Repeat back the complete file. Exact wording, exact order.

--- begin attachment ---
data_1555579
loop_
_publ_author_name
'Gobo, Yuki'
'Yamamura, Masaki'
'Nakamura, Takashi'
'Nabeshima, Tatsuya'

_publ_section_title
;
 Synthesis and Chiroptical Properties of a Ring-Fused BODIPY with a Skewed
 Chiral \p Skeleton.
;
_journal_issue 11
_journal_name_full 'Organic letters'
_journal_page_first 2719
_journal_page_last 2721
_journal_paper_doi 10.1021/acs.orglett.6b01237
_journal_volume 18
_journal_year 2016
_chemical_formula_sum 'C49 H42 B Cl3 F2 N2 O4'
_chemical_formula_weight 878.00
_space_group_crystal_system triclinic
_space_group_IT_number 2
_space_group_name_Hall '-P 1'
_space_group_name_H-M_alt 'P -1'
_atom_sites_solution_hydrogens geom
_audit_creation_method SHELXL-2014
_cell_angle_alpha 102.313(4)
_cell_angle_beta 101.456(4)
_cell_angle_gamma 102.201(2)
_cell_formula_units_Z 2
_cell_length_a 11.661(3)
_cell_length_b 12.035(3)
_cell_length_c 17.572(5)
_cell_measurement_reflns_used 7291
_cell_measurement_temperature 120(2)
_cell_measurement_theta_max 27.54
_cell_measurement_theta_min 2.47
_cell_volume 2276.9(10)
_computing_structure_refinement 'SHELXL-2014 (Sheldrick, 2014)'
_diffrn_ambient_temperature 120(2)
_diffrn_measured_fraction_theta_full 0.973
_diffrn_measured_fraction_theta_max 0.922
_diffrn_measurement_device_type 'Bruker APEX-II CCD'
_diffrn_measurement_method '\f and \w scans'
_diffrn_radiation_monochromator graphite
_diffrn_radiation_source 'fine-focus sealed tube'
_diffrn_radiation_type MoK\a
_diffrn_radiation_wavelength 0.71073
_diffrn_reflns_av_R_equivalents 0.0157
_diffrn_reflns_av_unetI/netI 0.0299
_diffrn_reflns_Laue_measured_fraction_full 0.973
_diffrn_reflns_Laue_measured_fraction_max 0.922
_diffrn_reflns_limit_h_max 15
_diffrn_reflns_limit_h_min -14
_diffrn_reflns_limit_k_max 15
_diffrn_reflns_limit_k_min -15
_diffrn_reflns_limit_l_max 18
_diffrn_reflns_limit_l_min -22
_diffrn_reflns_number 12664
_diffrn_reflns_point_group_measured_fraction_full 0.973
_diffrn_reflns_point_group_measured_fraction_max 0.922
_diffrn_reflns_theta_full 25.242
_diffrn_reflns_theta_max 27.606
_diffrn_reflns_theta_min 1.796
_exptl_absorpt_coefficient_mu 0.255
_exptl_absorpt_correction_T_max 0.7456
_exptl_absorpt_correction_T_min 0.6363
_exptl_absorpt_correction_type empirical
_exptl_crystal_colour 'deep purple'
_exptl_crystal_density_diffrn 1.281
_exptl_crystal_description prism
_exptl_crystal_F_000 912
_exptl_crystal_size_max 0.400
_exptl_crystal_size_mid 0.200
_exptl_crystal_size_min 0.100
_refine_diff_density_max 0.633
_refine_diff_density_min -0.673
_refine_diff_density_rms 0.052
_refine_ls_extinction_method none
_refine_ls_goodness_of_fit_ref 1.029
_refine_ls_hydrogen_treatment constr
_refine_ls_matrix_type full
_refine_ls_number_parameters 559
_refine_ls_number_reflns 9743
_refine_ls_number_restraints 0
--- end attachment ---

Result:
data_1555579
loop_
_publ_author_name
'Gobo, Yuki'
'Yamamura, Masaki'
'Nakamura, Takashi'
'Nabeshima, Tatsuya'

_publ_section_title
;
 Synthesis and Chiroptical Properties of a Ring-Fused BODIPY with a Skewed
 Chiral \p Skeleton.
;
_journal_issue 11
_journal_name_full 'Organic letters'
_journal_page_first 2719
_journal_page_last 2721
_journal_paper_doi 10.1021/acs.orglett.6b01237
_journal_volume 18
_journal_year 2016
_chemical_formula_sum 'C49 H42 B Cl3 F2 N2 O4'
_chemical_formula_weight 878.00
_space_group_crystal_system triclinic
_space_group_IT_number 2
_space_group_name_Hall '-P 1'
_space_group_name_H-M_alt 'P -1'
_atom_sites_solution_hydrogens geom
_audit_creation_method SHELXL-2014
_cell_angle_alpha 102.313(4)
_cell_angle_beta 101.456(4)
_cell_angle_gamma 102.201(2)
_cell_formula_units_Z 2
_cell_length_a 11.661(3)
_cell_length_b 12.035(3)
_cell_length_c 17.572(5)
_cell_measurement_reflns_used 7291
_cell_measurement_temperature 120(2)
_cell_measurement_theta_max 27.54
_cell_measurement_theta_min 2.47
_cell_volume 2276.9(10)
_computing_structure_refinement 'SHELXL-2014 (Sheldrick, 2014)'
_diffrn_ambient_temperature 120(2)
_diffrn_measured_fraction_theta_full 0.973
_diffrn_measured_fraction_theta_max 0.922
_diffrn_measurement_device_type 'Bruker APEX-II CCD'
_diffrn_measurement_method '\f and \w scans'
_diffrn_radiation_monochromator graphite
_diffrn_radiation_source 'fine-focus sealed tube'
_diffrn_radiation_type MoK\a
_diffrn_radiation_wavelength 0.71073
_diffrn_reflns_av_R_equivalents 0.0157
_diffrn_reflns_av_unetI/netI 0.0299
_diffrn_reflns_Laue_measured_fraction_full 0.973
_diffrn_reflns_Laue_measured_fraction_max 0.922
_diffrn_reflns_limit_h_max 15
_diffrn_reflns_limit_h_min -14
_diffrn_reflns_limit_k_max 15
_diffrn_reflns_limit_k_min -15
_diffrn_reflns_limit_l_max 18
_diffrn_reflns_limit_l_min -22
_diffrn_reflns_number 12664
_diffrn_reflns_point_group_measured_fraction_full 0.973
_diffrn_reflns_point_group_measured_fraction_max 0.922
_diffrn_reflns_theta_full 25.242
_diffrn_reflns_theta_max 27.606
_diffrn_reflns_theta_min 1.796
_exptl_absorpt_coefficient_mu 0.255
_exptl_absorpt_correction_T_max 0.7456
_exptl_absorpt_correction_T_min 0.6363
_exptl_absorpt_correction_type empirical
_exptl_crystal_colour 'deep purple'
_exptl_crystal_density_diffrn 1.281
_exptl_crystal_description prism
_exptl_crystal_F_000 912
_exptl_crystal_size_max 0.400
_exptl_crystal_size_mid 0.200
_exptl_crystal_size_min 0.100
_refine_diff_density_max 0.633
_refine_diff_density_min -0.673
_refine_diff_density_rms 0.052
_refine_ls_extinction_method none
_refine_ls_goodness_of_fit_ref 1.029
_refine_ls_hydrogen_treatment constr
_refine_ls_matrix_type full
_refine_ls_number_parameters 559
_refine_ls_number_reflns 9743
_refine_ls_number_restraints 0